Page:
Faculty discusses calendar changes
By Niraj S. Desai
A motion to extend the final examination period of both terms to five days was put before the faculty at its Wednesday meeting, at which the report of the MIT Committee on Family and Work was also discussed.
Professor William M. Siebert '46, a member of the ad hoc faculty committee that proposed the calendar changes, said the motion was made in response to the marked increase in the number of finals given each term.
Students with multiple exams find they have little "breathing space" between finals, having to take exams one immediately after the other, Siebert said.
He also noted that faculty members find they must give exams more than once to accommodate students who have conflicting exams.
Both these problems will be alleviated to an extent if final examinations were spread out among more days, Siebert argued. Presently the fall exam period is four days and the spring period is three days.
The motion would allow for the added fall term exam day by eliminating one of the four days in the reading period immediately before the exam period.
In the spring term, the motion would add two exam days and increase the number of reading days from three to four by eliminating the two-day vacation period that follows Independent Activities Period and reducing the President's Day vacation from two days to one day.
Faculty Chair Henry D. Jacoby and Dean for Undergraduate Education Margaret L. A. MacVicar '65 both spoke in favor of the proposal. They noted that there are a host of other calendar-related issues that could be discussed, but urged the faculty to act on this one.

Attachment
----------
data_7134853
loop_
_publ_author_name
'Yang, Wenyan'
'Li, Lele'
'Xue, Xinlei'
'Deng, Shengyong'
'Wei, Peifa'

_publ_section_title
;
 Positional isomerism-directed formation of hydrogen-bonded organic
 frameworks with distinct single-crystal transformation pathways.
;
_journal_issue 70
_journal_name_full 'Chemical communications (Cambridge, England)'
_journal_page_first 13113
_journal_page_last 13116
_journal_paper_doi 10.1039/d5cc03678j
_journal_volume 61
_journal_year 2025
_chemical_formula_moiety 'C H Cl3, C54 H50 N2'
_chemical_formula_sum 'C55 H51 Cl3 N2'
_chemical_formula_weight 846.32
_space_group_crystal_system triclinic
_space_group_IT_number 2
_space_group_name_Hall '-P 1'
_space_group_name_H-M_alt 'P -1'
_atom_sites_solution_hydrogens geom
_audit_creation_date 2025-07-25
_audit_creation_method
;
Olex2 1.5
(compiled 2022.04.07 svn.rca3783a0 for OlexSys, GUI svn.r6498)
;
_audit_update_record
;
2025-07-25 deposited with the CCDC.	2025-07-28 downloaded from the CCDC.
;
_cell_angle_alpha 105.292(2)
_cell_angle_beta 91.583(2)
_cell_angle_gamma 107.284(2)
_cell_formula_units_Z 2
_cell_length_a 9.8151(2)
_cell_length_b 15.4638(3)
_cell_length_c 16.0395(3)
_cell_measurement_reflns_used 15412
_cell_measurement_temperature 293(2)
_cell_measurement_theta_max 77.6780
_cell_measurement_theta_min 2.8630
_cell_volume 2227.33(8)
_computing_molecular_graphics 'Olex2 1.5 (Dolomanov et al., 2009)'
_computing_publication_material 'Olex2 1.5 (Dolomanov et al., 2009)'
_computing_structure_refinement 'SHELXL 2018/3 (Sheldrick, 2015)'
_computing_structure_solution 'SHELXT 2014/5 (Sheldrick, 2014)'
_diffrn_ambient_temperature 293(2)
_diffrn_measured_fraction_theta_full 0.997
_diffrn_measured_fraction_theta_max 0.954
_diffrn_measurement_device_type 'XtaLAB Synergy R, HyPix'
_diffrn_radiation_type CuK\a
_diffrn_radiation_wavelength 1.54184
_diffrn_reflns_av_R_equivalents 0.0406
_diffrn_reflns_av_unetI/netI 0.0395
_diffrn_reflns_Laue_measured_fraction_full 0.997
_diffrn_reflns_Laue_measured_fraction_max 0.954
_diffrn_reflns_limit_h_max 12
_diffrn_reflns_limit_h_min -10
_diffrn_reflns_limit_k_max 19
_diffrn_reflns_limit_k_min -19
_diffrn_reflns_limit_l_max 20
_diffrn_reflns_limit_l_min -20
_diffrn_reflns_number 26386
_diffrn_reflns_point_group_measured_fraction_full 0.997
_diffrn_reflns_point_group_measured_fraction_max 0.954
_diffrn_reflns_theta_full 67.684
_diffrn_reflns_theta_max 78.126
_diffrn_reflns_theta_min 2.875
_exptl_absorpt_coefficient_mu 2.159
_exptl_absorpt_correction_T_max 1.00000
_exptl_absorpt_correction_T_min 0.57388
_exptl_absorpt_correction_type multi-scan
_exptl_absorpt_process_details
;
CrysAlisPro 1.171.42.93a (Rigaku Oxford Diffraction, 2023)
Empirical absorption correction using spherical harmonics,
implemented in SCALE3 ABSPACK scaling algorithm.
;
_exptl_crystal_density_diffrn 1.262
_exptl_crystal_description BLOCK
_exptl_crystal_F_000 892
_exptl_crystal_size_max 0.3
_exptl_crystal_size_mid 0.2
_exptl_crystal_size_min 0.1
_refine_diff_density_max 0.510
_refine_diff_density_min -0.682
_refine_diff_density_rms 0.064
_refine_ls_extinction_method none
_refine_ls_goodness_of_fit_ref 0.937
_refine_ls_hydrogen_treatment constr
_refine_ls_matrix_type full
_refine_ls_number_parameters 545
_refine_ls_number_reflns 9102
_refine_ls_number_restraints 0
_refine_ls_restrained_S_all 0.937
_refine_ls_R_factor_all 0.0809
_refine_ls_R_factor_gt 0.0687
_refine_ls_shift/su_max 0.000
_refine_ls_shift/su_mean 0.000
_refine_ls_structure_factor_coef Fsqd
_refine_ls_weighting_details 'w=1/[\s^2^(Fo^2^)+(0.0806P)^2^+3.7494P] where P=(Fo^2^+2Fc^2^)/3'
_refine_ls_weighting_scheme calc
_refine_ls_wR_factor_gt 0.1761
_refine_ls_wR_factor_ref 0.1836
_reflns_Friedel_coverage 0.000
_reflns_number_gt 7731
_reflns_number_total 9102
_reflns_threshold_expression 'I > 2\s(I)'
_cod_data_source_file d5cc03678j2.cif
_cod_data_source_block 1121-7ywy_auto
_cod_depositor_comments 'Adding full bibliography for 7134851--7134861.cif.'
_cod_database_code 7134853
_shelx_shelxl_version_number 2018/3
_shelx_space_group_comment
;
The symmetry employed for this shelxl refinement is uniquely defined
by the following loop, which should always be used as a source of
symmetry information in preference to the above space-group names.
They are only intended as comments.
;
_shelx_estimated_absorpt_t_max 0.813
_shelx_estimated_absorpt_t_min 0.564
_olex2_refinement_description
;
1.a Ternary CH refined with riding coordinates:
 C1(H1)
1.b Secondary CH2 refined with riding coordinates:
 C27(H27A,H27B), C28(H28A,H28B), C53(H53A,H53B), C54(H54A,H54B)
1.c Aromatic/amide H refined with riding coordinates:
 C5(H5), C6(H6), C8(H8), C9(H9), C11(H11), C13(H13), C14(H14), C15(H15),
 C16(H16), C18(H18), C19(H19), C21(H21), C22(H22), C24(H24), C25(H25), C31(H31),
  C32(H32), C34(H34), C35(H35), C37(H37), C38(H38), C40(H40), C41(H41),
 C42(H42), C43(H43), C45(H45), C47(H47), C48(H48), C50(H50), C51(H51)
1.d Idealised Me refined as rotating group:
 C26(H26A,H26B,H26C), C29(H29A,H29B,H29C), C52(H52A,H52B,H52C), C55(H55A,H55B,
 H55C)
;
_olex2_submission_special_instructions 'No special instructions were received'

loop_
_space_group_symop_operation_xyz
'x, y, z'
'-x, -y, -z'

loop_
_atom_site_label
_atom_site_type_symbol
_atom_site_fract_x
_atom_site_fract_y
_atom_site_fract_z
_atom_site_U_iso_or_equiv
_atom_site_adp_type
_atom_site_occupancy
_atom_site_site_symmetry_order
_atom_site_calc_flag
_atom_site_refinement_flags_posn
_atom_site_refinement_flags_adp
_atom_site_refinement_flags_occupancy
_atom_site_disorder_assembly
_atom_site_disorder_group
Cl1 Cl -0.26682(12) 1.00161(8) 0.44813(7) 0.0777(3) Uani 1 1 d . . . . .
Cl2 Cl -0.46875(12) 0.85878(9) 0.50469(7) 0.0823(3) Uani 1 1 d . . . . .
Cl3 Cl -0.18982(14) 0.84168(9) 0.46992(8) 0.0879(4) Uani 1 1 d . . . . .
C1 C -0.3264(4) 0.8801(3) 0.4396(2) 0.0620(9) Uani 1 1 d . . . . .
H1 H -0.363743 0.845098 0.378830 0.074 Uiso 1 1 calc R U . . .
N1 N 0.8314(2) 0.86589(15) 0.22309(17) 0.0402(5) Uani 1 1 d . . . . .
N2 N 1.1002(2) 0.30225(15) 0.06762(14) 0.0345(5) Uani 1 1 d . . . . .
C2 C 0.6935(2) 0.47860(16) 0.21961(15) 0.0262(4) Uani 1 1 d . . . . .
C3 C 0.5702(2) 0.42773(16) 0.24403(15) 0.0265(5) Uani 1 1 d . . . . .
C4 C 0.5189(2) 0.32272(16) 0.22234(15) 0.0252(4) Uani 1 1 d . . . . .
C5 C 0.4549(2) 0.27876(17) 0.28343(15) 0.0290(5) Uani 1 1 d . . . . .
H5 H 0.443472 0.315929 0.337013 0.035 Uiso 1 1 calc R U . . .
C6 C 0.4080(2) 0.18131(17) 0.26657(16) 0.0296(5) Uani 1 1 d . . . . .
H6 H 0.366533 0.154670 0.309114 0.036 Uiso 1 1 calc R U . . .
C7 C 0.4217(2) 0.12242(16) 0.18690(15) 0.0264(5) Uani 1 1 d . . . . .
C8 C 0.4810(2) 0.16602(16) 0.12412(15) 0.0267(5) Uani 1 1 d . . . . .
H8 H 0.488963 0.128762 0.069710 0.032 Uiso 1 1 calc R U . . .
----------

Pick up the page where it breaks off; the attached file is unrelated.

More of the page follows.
MacVicar noted that "there are almost as many ways to [approach this problem] as there are people in this room." Siebert asked that the faculty, in deciding on the motion, consider only whether the proposed calendar would be better than the present calendar, rather than going into the myriad of alternatives.
The motion will be discussed again at next month's faculty meeting and will likely be put to a vote then.
Family and work
MIT must revise its basic assumptions about the family and the place of family considerations in work decisions, concluded the Committee on the Family and Work.
The committee, formed in June 1988, recently finished its study of family and work issues at MIT. The study included surveys sent to everyone at MIT except undergraduates. The group's findings were presented at the faculty meeting by Professor Peter Elias '44, the committee chair.
Twenty years ago, MIT assumed that women employees were single and had no family responsibilities, while men had wives who took care of those issues, the committee report stated. That MIT culture found no reason to make allowances for its employees in such matters as the bearing and rearing of children or the care of aging parents.
But changes in the demographic profile of MIT as well as in the nature of the family have made the old assumptions inaccurate, the committee found. It noted that two out of seven working mothers and one of 16 working fathers at MIT are single, and that, if a working parent has a spouse, the spouse is also likely to be working. Moreover, fewer extended family members and other providers are available to help care for children and for adult dependents, the committee said.